Sleeping BagThis year we will be spending our nights on Mount Kilimanjaro wrapped in Outwell® Campion Lux Double Sleeping Bags, which are suitable for use in temperatures ranging from +23 to -16 degrees.  While each sleeping bag is designed for two, we have ordered one each, and there is plenty of space to move around and get comfortable.

We will be combining our new Kilimanjaro sleeping bags with inflatable mattresses (should be fun blowing those up at 5,000mts above sea-level!), and our trusty fleece pillows and thermal sleeping suits that served us so well on our last trip.  Only time will tell if we’ll sleep better this time around, but we will be on Kilimanjaro – and that is worth a sleepless night – or two!









Kilimanjaro Training Plan: 8 Weeks to go until the Total Lunar Eclipse Tour

With just over 8 weeks to go until we head to Tanzania on our Kilimanjaro Total Lunar Eclipse Tour, it is time to step up the training plan and prepare for our weeklong adventure on Africa’s highest mountain.

While it is not technically challenging, climbing Kilimanjaro is mentally and physically demanding, and so preparation is key if you are serious about reaching the peak.  Many hikers arrive in Arusha with little or no training, and to save money, go for the shorter 5-day and 6-day routes, but you only have to look at the statistics to see that this equals failure.

In general, Kilimanjaro climbs of 6 days and less have a success rate of less than 50%…. something to consider when budgeting for your climb.

This time, we will be climbing the extended Machame Route, giving us plenty of time to acclimatize and adapt to our surroundings. In order to prepare for our ascent, we have relocated to our house in the Austrian Alps (lucky – I know!), and will spend the next 8 weeks hiking, running, and mentally preparing for our next big adventure.

September Kilimanjaro Group Climb

Here’s a brief example of what our Kilimanjaro Training Plan looks like (we’re not doctors or personal trainers – this is just what works for us!!):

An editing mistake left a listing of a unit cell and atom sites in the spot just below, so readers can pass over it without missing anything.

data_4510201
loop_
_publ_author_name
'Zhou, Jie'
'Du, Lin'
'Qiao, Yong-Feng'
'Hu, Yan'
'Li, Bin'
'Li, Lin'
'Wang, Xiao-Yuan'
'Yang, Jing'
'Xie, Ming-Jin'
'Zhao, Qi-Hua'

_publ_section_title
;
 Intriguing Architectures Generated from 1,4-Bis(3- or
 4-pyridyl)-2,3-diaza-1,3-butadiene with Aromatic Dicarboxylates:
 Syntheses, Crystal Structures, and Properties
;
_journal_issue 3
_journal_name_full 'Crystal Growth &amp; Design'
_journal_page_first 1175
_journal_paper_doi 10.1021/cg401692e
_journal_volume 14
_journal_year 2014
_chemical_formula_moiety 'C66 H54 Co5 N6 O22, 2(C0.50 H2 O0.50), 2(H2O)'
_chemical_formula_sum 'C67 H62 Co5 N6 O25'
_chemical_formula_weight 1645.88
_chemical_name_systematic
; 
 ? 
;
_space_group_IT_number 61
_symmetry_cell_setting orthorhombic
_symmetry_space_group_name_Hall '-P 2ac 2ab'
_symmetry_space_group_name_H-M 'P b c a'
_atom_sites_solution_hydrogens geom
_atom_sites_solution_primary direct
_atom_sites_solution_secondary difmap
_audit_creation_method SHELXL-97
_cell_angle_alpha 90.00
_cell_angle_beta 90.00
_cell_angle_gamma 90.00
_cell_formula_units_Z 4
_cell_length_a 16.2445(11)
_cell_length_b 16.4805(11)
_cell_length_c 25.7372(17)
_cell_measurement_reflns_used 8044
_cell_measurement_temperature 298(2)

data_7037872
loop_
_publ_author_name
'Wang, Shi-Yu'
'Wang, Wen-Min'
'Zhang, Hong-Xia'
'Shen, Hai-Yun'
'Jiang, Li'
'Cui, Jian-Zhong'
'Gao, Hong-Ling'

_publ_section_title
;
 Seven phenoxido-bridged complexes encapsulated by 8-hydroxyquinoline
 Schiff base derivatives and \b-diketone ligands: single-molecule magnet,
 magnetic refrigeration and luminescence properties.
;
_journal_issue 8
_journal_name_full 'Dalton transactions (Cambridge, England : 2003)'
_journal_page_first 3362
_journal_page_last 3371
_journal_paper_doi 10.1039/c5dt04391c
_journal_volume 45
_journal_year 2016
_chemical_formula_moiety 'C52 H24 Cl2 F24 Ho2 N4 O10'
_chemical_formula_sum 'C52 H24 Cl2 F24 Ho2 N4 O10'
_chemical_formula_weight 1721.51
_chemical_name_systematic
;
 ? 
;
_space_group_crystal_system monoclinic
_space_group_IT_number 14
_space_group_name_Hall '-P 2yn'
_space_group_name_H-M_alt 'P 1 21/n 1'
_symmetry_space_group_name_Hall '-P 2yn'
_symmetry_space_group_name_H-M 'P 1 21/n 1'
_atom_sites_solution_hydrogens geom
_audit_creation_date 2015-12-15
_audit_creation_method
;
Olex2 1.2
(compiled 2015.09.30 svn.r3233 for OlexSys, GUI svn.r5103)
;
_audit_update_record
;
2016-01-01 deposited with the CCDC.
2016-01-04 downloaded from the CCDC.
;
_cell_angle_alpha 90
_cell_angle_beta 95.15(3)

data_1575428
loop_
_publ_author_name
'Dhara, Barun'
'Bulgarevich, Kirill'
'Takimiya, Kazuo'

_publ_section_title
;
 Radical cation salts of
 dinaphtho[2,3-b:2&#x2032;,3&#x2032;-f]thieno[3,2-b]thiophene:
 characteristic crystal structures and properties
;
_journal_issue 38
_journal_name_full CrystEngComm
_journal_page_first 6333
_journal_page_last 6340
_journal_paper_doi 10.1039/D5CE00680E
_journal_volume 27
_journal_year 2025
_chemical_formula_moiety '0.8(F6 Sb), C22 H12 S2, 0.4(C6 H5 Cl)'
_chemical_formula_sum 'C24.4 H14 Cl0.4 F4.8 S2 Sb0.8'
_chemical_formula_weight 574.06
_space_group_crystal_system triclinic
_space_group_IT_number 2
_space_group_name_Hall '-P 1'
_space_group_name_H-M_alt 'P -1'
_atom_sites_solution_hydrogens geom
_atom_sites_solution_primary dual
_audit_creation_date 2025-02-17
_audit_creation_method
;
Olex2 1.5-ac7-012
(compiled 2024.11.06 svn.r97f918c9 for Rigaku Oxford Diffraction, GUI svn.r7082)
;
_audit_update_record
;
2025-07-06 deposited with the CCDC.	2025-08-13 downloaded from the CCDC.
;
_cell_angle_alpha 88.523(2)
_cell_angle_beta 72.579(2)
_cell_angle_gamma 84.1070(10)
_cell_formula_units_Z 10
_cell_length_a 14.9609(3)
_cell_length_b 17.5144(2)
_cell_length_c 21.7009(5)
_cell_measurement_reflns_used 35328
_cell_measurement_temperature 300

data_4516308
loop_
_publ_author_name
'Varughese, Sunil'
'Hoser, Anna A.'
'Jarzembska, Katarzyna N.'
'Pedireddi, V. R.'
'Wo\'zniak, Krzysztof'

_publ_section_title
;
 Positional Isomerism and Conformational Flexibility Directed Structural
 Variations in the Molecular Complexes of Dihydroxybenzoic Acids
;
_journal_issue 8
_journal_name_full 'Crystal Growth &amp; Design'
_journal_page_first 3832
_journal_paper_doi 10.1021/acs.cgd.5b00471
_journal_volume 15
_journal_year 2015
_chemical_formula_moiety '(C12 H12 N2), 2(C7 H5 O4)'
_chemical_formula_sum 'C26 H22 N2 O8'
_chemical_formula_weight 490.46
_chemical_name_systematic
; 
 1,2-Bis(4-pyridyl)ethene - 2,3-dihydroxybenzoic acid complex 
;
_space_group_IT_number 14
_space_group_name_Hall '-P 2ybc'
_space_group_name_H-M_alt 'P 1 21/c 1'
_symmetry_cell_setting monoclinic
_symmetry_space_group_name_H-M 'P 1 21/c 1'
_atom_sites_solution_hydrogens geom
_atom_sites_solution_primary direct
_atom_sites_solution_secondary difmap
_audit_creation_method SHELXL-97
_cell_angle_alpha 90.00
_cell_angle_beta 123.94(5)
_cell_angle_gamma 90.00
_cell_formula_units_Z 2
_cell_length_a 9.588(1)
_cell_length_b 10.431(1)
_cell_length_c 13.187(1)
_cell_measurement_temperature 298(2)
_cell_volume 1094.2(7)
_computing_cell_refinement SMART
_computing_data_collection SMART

• Monday: 2 Hours hiking – ascending and descending to strengthen all leg muscles
  • Tuesday: 40 Minutes Cycling and 20 Minutes Strength Training (squats, lunges)
  • Wednesday: 2 Hours hiking on challenging terrain
  • Thursday: 30 Minutes Running and 30 Minutes Strength Training
  • Friday: 1 Hour Brisk Walk
  • Saturday: Long Distance Hike +/- 4 hours
  • Sunday: Day off!

Like most people, we have to work for a living, so we get up extra early and try to fit our Kilimanjaro training in before we start our day.  If you cannot commit so much time during your working week, even 30 minutes a day will make a huge difference – especially if you push yourself at the weekend!

American Author Zig Ziglar once said, “It’s your ATTITUDE not your APTITUDE that determines your ALTITUDE” and nothing could be more true when it comes to climbing Mount Kilimanjaro! Stay positive, stay strong, and just when you think you can’t do it anymore, you will see the welcoming sign of Uhuru Peak glowing under the early morning sun – Victory!



Food on Kilimanjaro: Setting Apart the Budget Travel Operators from the Best!

There are many things to consider when choosing a Kilimanjaro Climbing Company, and while everyone has a budget, there is one thing you shouldn’t scrimp on, and that is good food.

Nutrition is essential to the success of your Kilimanjaro Climb, and if you do not eat and drink enough during your expedition, you will not see Uhuru Peak – period!  So choose wisely, and never forget to check the daily menus when comparing climbing companies.

Here’s what you should expect every day during your Kilimanjaro Expedition:


  • Drinks: Tea, Coffee, Hot Chocolate, Milk, Water, Fruit Juice
  • Food: Porridge, Fresh Fruit, Bread, Omelette, Sausages, Bacon, Cheese, Avocado (when in season), Toast

Snack Pack (taken with you to munch between breakfast and lunch)

  • Biscuits, Sandwich, Piece of Fruit, Muffin, Bag of Nuts, Cheese Triangles


  • Drinks: Fruit Juice, Tea, Coffee, Hot Chocolate, Milk, Water
  • Food: Fresh Soup, Pasta, Chicken with Vegetables, Fresh Fruit


  • Drinks: Fruit Juice, Tea, Coffee, Hot Chocolate, Milk, Water